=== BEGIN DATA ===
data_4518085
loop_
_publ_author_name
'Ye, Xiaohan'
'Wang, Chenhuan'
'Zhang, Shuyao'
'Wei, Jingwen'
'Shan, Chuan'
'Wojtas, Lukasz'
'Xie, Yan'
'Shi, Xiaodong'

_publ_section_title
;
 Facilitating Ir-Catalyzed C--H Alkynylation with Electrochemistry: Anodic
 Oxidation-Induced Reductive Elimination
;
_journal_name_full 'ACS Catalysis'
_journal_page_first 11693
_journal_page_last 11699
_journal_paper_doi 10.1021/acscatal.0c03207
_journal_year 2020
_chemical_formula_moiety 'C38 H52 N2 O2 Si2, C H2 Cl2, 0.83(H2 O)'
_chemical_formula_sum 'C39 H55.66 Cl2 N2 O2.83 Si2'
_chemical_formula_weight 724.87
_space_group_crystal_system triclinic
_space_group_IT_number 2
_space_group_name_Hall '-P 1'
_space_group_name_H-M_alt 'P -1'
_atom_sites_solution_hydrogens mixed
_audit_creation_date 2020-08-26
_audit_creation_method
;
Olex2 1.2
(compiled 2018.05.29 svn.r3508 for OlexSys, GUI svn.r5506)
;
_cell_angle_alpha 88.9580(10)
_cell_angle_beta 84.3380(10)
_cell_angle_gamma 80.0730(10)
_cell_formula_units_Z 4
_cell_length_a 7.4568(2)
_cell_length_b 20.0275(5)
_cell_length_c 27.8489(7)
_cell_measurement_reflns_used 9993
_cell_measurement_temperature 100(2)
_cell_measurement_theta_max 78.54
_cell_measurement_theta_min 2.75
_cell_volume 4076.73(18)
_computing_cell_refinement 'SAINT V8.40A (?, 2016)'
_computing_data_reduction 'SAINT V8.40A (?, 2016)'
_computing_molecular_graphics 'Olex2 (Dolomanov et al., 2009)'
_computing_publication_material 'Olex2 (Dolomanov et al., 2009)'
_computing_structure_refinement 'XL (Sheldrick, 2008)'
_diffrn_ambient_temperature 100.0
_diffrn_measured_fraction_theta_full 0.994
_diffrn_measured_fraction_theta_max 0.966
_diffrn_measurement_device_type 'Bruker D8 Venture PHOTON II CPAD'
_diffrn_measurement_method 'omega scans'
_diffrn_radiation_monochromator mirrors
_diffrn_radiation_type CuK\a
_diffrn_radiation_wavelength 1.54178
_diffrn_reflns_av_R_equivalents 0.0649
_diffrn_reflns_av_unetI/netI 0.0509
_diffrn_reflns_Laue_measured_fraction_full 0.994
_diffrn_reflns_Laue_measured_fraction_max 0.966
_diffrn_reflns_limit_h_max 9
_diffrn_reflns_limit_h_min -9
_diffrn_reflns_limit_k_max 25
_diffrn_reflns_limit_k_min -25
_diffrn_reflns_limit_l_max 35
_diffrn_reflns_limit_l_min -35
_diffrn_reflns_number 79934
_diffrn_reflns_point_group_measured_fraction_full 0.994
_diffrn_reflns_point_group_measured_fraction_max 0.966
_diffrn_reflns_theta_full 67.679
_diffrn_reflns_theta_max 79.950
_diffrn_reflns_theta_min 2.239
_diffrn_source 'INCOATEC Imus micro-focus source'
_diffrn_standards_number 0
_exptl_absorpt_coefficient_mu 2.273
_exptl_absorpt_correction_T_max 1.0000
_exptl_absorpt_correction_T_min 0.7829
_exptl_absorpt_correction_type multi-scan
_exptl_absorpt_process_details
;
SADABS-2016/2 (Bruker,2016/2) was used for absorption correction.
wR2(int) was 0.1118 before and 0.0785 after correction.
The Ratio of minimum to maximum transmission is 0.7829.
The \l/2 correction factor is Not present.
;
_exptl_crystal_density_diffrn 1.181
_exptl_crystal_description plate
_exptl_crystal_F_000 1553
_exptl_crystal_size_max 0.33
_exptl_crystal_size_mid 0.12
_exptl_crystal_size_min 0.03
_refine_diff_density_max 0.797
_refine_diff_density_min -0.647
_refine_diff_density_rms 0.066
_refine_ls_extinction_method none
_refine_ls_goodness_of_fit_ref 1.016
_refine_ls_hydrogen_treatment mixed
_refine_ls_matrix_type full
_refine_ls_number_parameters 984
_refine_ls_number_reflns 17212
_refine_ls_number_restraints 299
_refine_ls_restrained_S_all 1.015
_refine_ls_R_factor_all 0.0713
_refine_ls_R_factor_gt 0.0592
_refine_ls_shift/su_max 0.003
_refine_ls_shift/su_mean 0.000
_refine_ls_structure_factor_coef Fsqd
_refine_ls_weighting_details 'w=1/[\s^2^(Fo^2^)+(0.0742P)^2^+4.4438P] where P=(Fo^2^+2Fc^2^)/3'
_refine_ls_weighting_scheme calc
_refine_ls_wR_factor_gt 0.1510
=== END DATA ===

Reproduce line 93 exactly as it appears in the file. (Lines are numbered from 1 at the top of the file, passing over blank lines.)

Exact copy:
_exptl_crystal_size_max 0.33